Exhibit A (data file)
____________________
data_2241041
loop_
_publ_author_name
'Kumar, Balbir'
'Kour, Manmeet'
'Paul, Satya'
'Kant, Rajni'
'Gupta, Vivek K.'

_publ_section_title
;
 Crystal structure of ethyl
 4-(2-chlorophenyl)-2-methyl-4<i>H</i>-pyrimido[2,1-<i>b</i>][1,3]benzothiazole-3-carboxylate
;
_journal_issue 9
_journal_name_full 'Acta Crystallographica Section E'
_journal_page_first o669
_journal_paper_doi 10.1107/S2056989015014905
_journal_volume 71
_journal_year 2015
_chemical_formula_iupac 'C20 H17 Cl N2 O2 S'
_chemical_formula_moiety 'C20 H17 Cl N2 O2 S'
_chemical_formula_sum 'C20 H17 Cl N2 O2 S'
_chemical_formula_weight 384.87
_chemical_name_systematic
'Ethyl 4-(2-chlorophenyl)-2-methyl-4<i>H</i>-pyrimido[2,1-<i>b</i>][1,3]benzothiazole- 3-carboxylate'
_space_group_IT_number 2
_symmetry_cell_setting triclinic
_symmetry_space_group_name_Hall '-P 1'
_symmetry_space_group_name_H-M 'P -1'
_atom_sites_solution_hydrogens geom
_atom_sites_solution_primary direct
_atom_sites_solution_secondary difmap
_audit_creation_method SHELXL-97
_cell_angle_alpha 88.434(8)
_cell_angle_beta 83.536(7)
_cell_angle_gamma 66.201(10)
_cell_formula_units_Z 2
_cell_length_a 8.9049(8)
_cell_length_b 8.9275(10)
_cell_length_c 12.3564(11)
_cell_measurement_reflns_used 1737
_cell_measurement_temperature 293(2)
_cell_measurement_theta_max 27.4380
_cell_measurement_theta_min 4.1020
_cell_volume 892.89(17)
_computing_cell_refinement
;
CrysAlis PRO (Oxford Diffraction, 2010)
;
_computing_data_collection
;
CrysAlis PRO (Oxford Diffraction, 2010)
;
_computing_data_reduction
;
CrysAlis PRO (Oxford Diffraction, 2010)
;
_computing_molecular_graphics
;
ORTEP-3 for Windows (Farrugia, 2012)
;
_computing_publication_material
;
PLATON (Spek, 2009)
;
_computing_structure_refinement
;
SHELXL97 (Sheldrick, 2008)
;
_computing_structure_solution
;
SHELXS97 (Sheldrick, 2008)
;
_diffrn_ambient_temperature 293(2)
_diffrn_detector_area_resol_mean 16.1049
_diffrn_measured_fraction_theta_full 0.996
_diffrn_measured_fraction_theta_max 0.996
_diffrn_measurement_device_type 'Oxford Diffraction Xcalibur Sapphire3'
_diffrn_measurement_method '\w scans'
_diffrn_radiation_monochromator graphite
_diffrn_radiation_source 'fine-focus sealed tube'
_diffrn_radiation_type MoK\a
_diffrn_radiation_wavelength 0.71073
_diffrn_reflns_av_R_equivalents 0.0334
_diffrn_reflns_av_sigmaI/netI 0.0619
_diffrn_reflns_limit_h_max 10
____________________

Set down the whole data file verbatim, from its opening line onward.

data_2241041
loop_
_publ_author_name
'Kumar, Balbir'
'Kour, Manmeet'
'Paul, Satya'
'Kant, Rajni'
'Gupta, Vivek K.'

_publ_section_title
;
 Crystal structure of ethyl
 4-(2-chlorophenyl)-2-methyl-4<i>H</i>-pyrimido[2,1-<i>b</i>][1,3]benzothiazole-3-carboxylate
;
_journal_issue 9
_journal_name_full 'Acta Crystallographica Section E'
_journal_page_first o669
_journal_paper_doi 10.1107/S2056989015014905
_journal_volume 71
_journal_year 2015
_chemical_formula_iupac 'C20 H17 Cl N2 O2 S'
_chemical_formula_moiety 'C20 H17 Cl N2 O2 S'
_chemical_formula_sum 'C20 H17 Cl N2 O2 S'
_chemical_formula_weight 384.87
_chemical_name_systematic
'Ethyl 4-(2-chlorophenyl)-2-methyl-4<i>H</i>-pyrimido[2,1-<i>b</i>][1,3]benzothiazole- 3-carboxylate'
_space_group_IT_number 2
_symmetry_cell_setting triclinic
_symmetry_space_group_name_Hall '-P 1'
_symmetry_space_group_name_H-M 'P -1'
_atom_sites_solution_hydrogens geom
_atom_sites_solution_primary direct
_atom_sites_solution_secondary difmap
_audit_creation_method SHELXL-97
_cell_angle_alpha 88.434(8)
_cell_angle_beta 83.536(7)
_cell_angle_gamma 66.201(10)
_cell_formula_units_Z 2
_cell_length_a 8.9049(8)
_cell_length_b 8.9275(10)
_cell_length_c 12.3564(11)
_cell_measurement_reflns_used 1737
_cell_measurement_temperature 293(2)
_cell_measurement_theta_max 27.4380
_cell_measurement_theta_min 4.1020
_cell_volume 892.89(17)
_computing_cell_refinement
;
CrysAlis PRO (Oxford Diffraction, 2010)
;
_computing_data_collection
;
CrysAlis PRO (Oxford Diffraction, 2010)
;
_computing_data_reduction
;
CrysAlis PRO (Oxford Diffraction, 2010)
;
_computing_molecular_graphics
;
ORTEP-3 for Windows (Farrugia, 2012)
;
_computing_publication_material
;
PLATON (Spek, 2009)
;
_computing_structure_refinement
;
SHELXL97 (Sheldrick, 2008)
;
_computing_structure_solution
;
SHELXS97 (Sheldrick, 2008)
;
_diffrn_ambient_temperature 293(2)
_diffrn_detector_area_resol_mean 16.1049
_diffrn_measured_fraction_theta_full 0.996
_diffrn_measured_fraction_theta_max 0.996
_diffrn_measurement_device_type 'Oxford Diffraction Xcalibur Sapphire3'
_diffrn_measurement_method '\w scans'
_diffrn_radiation_monochromator graphite
_diffrn_radiation_source 'fine-focus sealed tube'
_diffrn_radiation_type MoK\a
_diffrn_radiation_wavelength 0.71073
_diffrn_reflns_av_R_equivalents 0.0334
_diffrn_reflns_av_sigmaI/netI 0.0619
_diffrn_reflns_limit_h_max 10